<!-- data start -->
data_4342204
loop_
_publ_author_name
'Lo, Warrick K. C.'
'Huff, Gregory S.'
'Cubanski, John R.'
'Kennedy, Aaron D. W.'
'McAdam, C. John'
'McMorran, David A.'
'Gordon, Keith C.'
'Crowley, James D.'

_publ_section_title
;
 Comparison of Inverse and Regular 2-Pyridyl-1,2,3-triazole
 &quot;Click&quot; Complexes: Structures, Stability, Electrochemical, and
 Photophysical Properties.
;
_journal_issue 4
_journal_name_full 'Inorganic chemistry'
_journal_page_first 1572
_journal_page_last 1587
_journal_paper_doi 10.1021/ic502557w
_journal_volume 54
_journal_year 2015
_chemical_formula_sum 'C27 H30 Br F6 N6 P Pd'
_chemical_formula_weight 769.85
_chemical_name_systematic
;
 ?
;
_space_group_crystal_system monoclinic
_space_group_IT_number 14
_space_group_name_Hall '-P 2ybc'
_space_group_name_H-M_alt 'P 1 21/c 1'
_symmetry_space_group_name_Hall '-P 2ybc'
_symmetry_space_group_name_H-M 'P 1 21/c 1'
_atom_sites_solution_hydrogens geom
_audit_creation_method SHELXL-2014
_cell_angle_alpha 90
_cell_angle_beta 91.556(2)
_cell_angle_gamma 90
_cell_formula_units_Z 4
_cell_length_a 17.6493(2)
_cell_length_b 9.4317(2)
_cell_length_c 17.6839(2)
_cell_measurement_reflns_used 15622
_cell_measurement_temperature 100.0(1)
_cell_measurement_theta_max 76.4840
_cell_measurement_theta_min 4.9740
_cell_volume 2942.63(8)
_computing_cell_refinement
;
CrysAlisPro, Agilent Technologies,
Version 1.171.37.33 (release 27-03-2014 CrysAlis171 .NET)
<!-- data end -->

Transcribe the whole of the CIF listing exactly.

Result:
data_4342204
loop_
_publ_author_name
'Lo, Warrick K. C.'
'Huff, Gregory S.'
'Cubanski, John R.'
'Kennedy, Aaron D. W.'
'McAdam, C. John'
'McMorran, David A.'
'Gordon, Keith C.'
'Crowley, James D.'

_publ_section_title
;
 Comparison of Inverse and Regular 2-Pyridyl-1,2,3-triazole
 &quot;Click&quot; Complexes: Structures, Stability, Electrochemical, and
 Photophysical Properties.
;
_journal_issue 4
_journal_name_full 'Inorganic chemistry'
_journal_page_first 1572
_journal_page_last 1587
_journal_paper_doi 10.1021/ic502557w
_journal_volume 54
_journal_year 2015
_chemical_formula_sum 'C27 H30 Br F6 N6 P Pd'
_chemical_formula_weight 769.85
_chemical_name_systematic
;
 ?
;
_space_group_crystal_system monoclinic
_space_group_IT_number 14
_space_group_name_Hall '-P 2ybc'
_space_group_name_H-M_alt 'P 1 21/c 1'
_symmetry_space_group_name_Hall '-P 2ybc'
_symmetry_space_group_name_H-M 'P 1 21/c 1'
_atom_sites_solution_hydrogens geom
_audit_creation_method SHELXL-2014
_cell_angle_alpha 90
_cell_angle_beta 91.556(2)
_cell_angle_gamma 90
_cell_formula_units_Z 4
_cell_length_a 17.6493(2)
_cell_length_b 9.4317(2)
_cell_length_c 17.6839(2)
_cell_measurement_reflns_used 15622
_cell_measurement_temperature 100.0(1)
_cell_measurement_theta_max 76.4840
_cell_measurement_theta_min 4.9740
_cell_volume 2942.63(8)
_computing_cell_refinement
;
CrysAlisPro, Agilent Technologies,
Version 1.171.37.33 (release 27-03-2014 CrysAlis171 .NET)